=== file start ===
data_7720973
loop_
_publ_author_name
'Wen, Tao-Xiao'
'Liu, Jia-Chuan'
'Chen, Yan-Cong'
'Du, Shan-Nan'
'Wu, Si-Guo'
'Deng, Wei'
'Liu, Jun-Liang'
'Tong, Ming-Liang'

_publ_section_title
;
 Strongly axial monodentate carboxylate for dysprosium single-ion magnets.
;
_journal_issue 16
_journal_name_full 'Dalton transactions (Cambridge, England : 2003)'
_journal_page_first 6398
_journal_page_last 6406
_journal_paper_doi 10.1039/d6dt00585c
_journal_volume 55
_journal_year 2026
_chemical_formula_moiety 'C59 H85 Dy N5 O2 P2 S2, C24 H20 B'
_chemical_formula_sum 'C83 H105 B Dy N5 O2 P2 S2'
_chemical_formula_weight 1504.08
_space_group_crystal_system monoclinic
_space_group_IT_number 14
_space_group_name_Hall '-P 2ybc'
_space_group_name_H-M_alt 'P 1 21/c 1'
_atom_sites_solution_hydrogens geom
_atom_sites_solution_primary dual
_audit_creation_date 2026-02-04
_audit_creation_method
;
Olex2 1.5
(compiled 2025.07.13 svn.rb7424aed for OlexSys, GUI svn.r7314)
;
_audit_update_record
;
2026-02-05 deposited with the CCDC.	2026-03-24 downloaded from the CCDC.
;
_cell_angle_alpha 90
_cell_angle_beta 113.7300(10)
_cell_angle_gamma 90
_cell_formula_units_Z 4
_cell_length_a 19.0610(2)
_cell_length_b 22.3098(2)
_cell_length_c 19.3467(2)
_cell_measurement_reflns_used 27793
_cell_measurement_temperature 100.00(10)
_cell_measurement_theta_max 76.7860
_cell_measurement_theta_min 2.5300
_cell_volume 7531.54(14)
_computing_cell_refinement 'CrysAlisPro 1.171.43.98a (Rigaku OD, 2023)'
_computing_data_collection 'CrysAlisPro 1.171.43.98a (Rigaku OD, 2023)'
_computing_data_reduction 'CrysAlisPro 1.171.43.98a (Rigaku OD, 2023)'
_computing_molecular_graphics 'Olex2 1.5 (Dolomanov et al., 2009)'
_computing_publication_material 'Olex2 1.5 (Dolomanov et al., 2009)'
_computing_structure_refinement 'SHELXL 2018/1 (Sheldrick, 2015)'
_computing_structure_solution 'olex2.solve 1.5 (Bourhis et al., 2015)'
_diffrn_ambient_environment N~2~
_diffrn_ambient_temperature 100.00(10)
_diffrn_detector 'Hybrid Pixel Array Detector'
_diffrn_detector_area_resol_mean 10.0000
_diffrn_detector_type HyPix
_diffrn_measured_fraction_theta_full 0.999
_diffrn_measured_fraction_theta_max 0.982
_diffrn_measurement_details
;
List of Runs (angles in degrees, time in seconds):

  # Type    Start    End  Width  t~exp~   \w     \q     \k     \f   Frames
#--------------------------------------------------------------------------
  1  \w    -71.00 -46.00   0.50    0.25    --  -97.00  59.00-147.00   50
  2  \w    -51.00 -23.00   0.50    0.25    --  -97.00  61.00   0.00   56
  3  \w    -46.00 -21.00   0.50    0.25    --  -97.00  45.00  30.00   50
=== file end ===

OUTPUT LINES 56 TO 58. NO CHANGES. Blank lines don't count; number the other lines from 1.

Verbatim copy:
_computing_data_reduction 'CrysAlisPro 1.171.43.98a (Rigaku OD, 2023)'
_computing_molecular_graphics 'Olex2 1.5 (Dolomanov et al., 2009)'
_computing_publication_material 'Olex2 1.5 (Dolomanov et al., 2009)'